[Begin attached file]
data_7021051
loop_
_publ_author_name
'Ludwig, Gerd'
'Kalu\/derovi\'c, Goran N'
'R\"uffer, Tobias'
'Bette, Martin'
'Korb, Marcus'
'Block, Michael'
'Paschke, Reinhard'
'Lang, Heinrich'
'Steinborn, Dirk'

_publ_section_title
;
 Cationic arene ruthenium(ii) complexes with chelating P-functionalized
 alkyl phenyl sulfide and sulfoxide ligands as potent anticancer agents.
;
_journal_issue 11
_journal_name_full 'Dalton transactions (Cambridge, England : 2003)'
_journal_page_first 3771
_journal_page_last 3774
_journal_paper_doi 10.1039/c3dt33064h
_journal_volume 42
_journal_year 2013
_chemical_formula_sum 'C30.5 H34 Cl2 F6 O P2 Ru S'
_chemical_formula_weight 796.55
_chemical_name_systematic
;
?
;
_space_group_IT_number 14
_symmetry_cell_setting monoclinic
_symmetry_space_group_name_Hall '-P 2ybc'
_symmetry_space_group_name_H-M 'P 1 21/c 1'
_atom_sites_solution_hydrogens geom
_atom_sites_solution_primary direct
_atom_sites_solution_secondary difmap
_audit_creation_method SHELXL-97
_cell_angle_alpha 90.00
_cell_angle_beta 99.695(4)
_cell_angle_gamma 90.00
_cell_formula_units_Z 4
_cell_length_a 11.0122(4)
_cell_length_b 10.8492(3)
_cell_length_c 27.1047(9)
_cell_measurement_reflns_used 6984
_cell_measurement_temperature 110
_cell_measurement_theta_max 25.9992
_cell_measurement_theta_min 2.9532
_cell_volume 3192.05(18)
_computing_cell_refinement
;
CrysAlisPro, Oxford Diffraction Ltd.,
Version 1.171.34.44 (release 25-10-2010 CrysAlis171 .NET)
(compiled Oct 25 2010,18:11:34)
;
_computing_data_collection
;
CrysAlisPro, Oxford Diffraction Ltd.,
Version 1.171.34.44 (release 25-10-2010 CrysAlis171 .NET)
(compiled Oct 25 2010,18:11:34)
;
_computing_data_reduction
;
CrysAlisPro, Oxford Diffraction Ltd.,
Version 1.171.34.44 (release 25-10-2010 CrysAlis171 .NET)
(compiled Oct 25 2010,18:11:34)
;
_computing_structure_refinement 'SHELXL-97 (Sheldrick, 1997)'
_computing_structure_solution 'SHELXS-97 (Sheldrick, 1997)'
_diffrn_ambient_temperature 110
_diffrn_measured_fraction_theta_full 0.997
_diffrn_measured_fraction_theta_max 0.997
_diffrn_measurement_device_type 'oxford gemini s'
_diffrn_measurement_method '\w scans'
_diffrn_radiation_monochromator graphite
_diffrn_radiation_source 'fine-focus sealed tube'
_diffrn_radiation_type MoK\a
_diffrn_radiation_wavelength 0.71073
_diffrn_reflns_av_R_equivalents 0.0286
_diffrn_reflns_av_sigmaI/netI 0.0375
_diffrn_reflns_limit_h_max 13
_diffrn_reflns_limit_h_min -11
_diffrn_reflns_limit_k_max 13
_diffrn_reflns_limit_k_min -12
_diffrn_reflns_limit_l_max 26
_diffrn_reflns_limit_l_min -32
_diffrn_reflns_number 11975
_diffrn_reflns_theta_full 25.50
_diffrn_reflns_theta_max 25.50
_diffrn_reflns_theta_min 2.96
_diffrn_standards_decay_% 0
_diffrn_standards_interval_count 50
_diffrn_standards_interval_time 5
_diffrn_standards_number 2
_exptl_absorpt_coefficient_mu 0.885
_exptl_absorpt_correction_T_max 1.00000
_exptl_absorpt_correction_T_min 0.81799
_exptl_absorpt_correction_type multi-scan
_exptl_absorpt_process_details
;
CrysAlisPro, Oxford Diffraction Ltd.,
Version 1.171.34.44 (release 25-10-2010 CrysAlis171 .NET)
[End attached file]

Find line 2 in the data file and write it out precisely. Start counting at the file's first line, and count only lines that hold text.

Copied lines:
loop_